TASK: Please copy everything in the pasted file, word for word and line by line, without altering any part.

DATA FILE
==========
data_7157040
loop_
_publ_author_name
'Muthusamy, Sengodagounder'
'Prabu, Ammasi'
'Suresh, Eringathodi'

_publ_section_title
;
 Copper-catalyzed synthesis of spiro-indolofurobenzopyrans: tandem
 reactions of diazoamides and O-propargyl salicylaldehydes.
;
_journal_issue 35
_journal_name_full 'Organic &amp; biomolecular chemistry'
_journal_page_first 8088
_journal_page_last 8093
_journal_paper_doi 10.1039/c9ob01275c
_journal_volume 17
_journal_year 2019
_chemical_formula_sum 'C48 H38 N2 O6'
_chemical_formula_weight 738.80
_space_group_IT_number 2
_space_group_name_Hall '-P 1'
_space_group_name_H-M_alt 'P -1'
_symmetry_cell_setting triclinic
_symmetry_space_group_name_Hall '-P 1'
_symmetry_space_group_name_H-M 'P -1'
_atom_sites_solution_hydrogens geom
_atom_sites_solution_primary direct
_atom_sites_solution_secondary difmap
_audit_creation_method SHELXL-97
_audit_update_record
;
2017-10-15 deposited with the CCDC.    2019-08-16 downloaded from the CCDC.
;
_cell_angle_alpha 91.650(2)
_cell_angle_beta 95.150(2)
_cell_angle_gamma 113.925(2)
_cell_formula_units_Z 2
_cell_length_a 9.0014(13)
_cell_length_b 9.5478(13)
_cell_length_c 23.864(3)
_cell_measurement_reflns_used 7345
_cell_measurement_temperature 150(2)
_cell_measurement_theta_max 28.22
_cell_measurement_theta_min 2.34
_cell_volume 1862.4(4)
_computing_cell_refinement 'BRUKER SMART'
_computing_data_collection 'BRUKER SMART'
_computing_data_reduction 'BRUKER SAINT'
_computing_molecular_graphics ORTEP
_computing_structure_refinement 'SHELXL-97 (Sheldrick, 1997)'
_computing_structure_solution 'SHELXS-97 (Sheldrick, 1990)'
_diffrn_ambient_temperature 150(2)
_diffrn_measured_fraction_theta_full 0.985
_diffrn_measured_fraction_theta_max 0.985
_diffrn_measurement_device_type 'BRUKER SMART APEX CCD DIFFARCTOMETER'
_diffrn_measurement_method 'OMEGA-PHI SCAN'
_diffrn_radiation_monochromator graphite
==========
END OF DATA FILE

data_7157040
loop_
_publ_author_name
'Muthusamy, Sengodagounder'
'Prabu, Ammasi'
'Suresh, Eringathodi'

_publ_section_title
;
 Copper-catalyzed synthesis of spiro-indolofurobenzopyrans: tandem
 reactions of diazoamides and O-propargyl salicylaldehydes.
;
_journal_issue 35
_journal_name_full 'Organic &amp; biomolecular chemistry'
_journal_page_first 8088
_journal_page_last 8093
_journal_paper_doi 10.1039/c9ob01275c
_journal_volume 17
_journal_year 2019
_chemical_formula_sum 'C48 H38 N2 O6'
_chemical_formula_weight 738.80
_space_group_IT_number 2
_space_group_name_Hall '-P 1'
_space_group_name_H-M_alt 'P -1'
_symmetry_cell_setting triclinic
_symmetry_space_group_name_Hall '-P 1'
_symmetry_space_group_name_H-M 'P -1'
_atom_sites_solution_hydrogens geom
_atom_sites_solution_primary direct
_atom_sites_solution_secondary difmap
_audit_creation_method SHELXL-97
_audit_update_record
;
2017-10-15 deposited with the CCDC.    2019-08-16 downloaded from the CCDC.
;
_cell_angle_alpha 91.650(2)
_cell_angle_beta 95.150(2)
_cell_angle_gamma 113.925(2)
_cell_formula_units_Z 2
_cell_length_a 9.0014(13)
_cell_length_b 9.5478(13)
_cell_length_c 23.864(3)
_cell_measurement_reflns_used 7345
_cell_measurement_temperature 150(2)
_cell_measurement_theta_max 28.22
_cell_measurement_theta_min 2.34
_cell_volume 1862.4(4)
_computing_cell_refinement 'BRUKER SMART'
_computing_data_collection 'BRUKER SMART'
_computing_data_reduction 'BRUKER SAINT'
_computing_molecular_graphics ORTEP
_computing_structure_refinement 'SHELXL-97 (Sheldrick, 1997)'
_computing_structure_solution 'SHELXS-97 (Sheldrick, 1990)'
_diffrn_ambient_temperature 150(2)
_diffrn_measured_fraction_theta_full 0.985
_diffrn_measured_fraction_theta_max 0.985
_diffrn_measurement_device_type 'BRUKER SMART APEX CCD DIFFARCTOMETER'
_diffrn_measurement_method 'OMEGA-PHI SCAN'
_diffrn_radiation_monochromator graphite